Mihails Kozlovs, Latvian Member of the European Court of Auditors:
Increasing EFSI is simply not justified
Policymakers should question the Commission whether the fund is attaining its goal, as extending it at this early stage is probably not the best strategy
Maria Koleva, Brussels
10 February, 2017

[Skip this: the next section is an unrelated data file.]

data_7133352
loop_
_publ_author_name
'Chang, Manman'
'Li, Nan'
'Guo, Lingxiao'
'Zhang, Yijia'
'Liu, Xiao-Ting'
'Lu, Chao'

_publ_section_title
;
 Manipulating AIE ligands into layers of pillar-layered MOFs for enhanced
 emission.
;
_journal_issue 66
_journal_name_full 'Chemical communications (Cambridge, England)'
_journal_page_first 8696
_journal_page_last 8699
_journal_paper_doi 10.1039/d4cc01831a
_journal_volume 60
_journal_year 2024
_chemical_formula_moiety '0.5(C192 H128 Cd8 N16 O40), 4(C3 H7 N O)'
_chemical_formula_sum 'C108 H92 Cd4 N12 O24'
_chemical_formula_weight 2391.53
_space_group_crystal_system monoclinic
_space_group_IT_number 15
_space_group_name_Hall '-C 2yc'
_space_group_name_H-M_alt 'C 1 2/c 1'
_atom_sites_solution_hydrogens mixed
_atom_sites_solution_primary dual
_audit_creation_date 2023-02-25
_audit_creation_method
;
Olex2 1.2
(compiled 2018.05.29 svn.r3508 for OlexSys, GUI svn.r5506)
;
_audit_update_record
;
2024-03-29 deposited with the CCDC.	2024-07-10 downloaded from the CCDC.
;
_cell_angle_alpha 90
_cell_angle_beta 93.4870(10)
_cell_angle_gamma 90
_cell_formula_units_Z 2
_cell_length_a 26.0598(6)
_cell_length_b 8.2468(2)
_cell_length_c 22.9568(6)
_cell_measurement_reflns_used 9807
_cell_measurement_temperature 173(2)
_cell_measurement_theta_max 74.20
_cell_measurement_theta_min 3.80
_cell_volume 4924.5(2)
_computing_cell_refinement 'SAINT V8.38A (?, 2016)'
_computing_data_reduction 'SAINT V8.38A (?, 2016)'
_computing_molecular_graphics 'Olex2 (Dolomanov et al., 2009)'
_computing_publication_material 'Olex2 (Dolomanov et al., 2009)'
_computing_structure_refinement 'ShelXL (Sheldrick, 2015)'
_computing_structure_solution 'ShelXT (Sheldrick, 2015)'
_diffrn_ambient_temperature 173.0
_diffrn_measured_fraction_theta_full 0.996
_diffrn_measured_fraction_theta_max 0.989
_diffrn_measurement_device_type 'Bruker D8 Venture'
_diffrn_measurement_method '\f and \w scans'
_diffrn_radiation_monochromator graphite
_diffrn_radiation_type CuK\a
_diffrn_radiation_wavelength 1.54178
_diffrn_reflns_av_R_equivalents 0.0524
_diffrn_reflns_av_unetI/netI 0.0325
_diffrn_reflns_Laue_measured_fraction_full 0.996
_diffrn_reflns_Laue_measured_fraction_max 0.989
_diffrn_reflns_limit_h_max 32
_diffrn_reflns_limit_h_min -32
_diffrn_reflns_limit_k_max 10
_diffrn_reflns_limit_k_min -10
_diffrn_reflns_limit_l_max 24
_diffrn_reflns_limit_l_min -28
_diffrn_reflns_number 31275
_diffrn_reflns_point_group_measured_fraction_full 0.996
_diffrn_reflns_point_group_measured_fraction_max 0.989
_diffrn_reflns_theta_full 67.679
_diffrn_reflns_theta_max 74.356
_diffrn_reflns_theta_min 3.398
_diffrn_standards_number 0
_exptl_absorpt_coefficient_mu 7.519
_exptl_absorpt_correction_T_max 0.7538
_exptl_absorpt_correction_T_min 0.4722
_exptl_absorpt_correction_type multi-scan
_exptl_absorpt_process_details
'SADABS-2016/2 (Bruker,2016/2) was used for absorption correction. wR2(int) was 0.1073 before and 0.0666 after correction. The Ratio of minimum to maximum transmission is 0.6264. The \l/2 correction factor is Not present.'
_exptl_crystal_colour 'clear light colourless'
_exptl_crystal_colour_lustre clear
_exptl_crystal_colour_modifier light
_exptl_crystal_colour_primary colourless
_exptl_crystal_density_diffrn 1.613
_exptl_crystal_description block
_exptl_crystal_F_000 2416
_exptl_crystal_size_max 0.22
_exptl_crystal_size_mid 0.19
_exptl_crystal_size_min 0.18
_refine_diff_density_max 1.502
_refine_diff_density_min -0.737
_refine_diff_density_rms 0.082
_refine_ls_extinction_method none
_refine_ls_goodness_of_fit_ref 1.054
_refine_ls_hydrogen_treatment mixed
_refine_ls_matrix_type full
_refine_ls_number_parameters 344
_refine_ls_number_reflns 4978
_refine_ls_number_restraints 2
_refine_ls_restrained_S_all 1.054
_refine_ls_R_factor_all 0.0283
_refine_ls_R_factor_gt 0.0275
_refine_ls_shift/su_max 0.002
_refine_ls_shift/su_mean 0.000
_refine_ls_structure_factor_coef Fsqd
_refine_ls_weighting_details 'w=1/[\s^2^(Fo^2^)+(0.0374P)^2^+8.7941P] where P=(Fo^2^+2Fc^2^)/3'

Close-up: Mihails Kozlovs is Latvian member of the Luxembourg-based European Court of Auditors (ECA). Before joining ECA earlier this year, he was Deputy Director (Economics, Finance, EU Budget - ECOFIN) and Chairman of the EU Council of Ministers working party on the European Fund for Strategic Investment and of the Financial Counsellors working party during the Latvian Presidency of the EU. Mr Kozlovs has served as well in the Latvian Ministry of Finance and at the Permanent Representation to the EU in Brussels. From 2010 to 2012 he worked as adviser to the Executive Board Director, representing Finland, Norway and Latvia at the European Bank for Reconstruction and Development in London. He holds a Master’s degree in Social Sciences from the University of Latvia and an Executive MBA from the City University London, Cass Business School. Mr Kozlovs is rapporteur on the ECA opinion on “EFSI: an early proposal to extend and expand”, published in November 2016, when we approached him.- Mr Kozlovs, why is it not the right time for the Commission’s proposal that increases and extends the European Fund for Strategic Investments (EFSI), as the ECAs opinion notes? Up to now it triggered a solid amount of public and private investments and the European Investment Bank (EIB) has approved many major infrastructure projects.- First of all, we have to look at the latest regulation that is now in force and we have to understand that the co-legislator has envisaged the discussion about an extension in 2018, based on independent evaluation and track-record of implementation of EFSI that would allow assessing whether it meets all its objectives. Now we are only one year from the start of implementation. The Commission announced its plan to increase and extend the investment fund at the heart of the Juncker Plan and we found little evidence that the increase is justified. From the auditors’ perspective, we don’t have enough information at this stage to judge whether it’s right to extend it now. And in fact, the EIB in its own evaluation said exactly the same, that it is too early to judge about whether EFSI is achieving its objectives. This was basically the main argument for us to say that coming up with an extension at this early stage is probably not the best strategy and this is the advice we are giving to the policymakers, so that they question the Commission on whether EFSI is attaining its goal.- What can be the consequences if this change happens much too early, just a year after the EFSI was launched?- It is difficult to say. We can base our conclusions only on the facts. At this stage I can only state that some of the Commission’s proposals are good, as we say very clearly in the opinion, such as on governance, for example. But the main aim of the Commission’s proposal is to extend the investment period from July 2019 to the end of 2020 and the period in which contracts may be signed from June 2020 to end-December 2022, as well as to increase the EU budget guarantee from €16 billion to €26 billion and the EIB own resource contribution to EFSI from €5 billion to €7.5 billion. We think it is too early to come up with such a proposal.- How can such expansion put under pressure the EU budget for this and the next programming period?- When EFSI was initially created, the EU budget was already put under significant stress. You will remember that we needed to cut considerably two Union’s programmes - Connecting Europe Facility and Horizon 2020, and we also needed to get into the budgetary margins. So, this strain was experienced as recently as in 2015. Now the Commission is suggesting to increase the EU guarantee and the EU guarantee fund. We are effectively creating liability for the EU budget of €26 billion, of which €9 billion will be covered by the guarantee fund and the rest will be contingent liability. And the question now is obviously about how this contingent liability will be managed and monitored in this financial perspective and also in the next financial period and how it will affect the negotiations on the next multiannual financial framework.- Although moderate, there is some economic growth in Europe, and as the Commission’s recent forecast shows, this trend is expected to continue. Isn't this growth tied to the EFSI activities as well?- It’s difficult for the Court of Auditors and for me personally to judge whether and to what extent the data on growth are linked to EFSI activities. I can only note that at the cut-off date for the opinion - 30 June 2016, the amount of disbursement is only around the €1.8 billion, so it’s just this money that has reached the economy. It’s really tough to judge how much EFSI is contributing to economic growth in Europe right now.- In what respect is the proposed increase of the EU guarantee justified for the so called SME window, as the opinion finds?- In our conclusions we said that the Commission proposed an extension to EFSI only one year after its launch and there is little evidence that the EFSI increase proposed by the Commission is justified, except the investments for SMEs where we observed high budgetary consumption. But at this stage we cannot judge whether this budgetary consumption will achieve its objectives. Also, given that budgetary consumption under the investment window is not that high, we suggest it to be further rearranged for the benefit of the SME window. For the latter we should also take into account that the major part of the spending, as we know it, was done by the EIB in the framework of the existing SME budget support programmes, like for example COSME. But we don’t get enough information to see how the genuine EFSI product under SME window has performed.- What are the areas where the EFSI governance and transparency should be clarified and improved?- In our opinion, we are welcoming the Commission’s proposal on EFSI governance. Indeed, the Commission is rightly suggesting to better address the conflict of interests of Investment Committee members and also suggested publishing a scoreboard which this committee basically uses to assess investment projects. In this part of our opinion we also suggested that the decisions of the Investment Committee should contain more information, more justification about why a particular investment operation is approved for the EU guarantee. Especially when it comes to compliance with the additionality criterion.- In what points do you see the potential exaggeration of the impact of EFSI?- Already in one of our special reports published in the summer this year, dedicated to financial instruments in cohesion in the period 2007-2013, we drew the attention of our partners to the issues surrounding financial instruments’ programmes in the EU budget, especially the multiplier methodology. The investment target of EFSI is now €315 billion and it’s very important that we calculate the multiplier effect correctly. In our opinion, we analysed the multiplier methodology that is currently used by the EIB and the Commission and we suggested that they look at the OECD multiplier methodology that we think is a way to reflect the contribution of EFSI more accurately - a contribution to attracting additional investment.- How would the private investors react to the suggested reduction of the provisioning rate for the guarantee fund from 50% to 35%?- We didn’t analyse the potential feedback of investors to the reduction of the provisioning rate. For the private investors, the provisioning rate of the EU budget for the EIB is not of high importance. I think that what they care more about, and this is my personal opinion, is that the investors are getting easier access to capital at better terms and the provisioning rate of the guarantee fund is not directly linked to these variables. The provisioning rate is more important in relationships between the EIB and the budget.- Why is it so important to clarify the treatment for state aid purposes of EFSI operations, which are co-financed from EU funds controlled by Member States?- We have made an analysis of a consultation with stakeholders that took place in September this year. They have pointed out the need to make it clearer what is the state aid treatment when there is a combination of financing from EFSI and the European Structural Fund. We believe that it is important to take on board the stakeholders’ view, therefore we suggested that the Commission should look into this question and potentially develop more precise guidelines on this.- Do you think that that demand-driven project approach is sufficient and is there a need for geographical or sectorial quotas for EFSI?- From the Court of Auditors perspective, this is a decision for the policymakers to take, mainly for the Council and for the European Parliament. In our opinion, we welcome certain efforts from the Commission to address the current issue of geographical and sectorial distribution whereby the limits that are now stated in the investment guidelines are actually currently not adhered to. We welcome the Commission’s proposal and ideas to address this issue but we cannot say what is better, because as I noted, this is a political choice to make.- What is your opinion about the proposed external dimension of EFSI?- I think it is a very interesting proposal and I would say a far-reaching proposal. But at the Court of Auditors we haven’t analysed it yet.- Can the ECA’s opinion be a holdback for the approval of the Commission’s proposal by the European Parliament and the Council, as it is not a special report on the performance of EFSI?- In the current regulation, the co-legislator provided in 2015 three possible scenarios on the basis of the upcoming independent evaluation by the Commission. At the Court we care about sound financial management, we care about the implementation of EU law. The Court provides its assessment and advice to the negotiators but it will be up to them very soon to make a decision on whether to extend and expand EFSI as per the Commission’s proposal or to act otherwise. We’ve already sent the report to all our institutional stakeholders, and it was published also on our website. We also stand ready to provide any clarification the policymakers might need to make the right decision. But I’d like to point out that soon we will start working on a special report on EFSI, which will be published in 2018.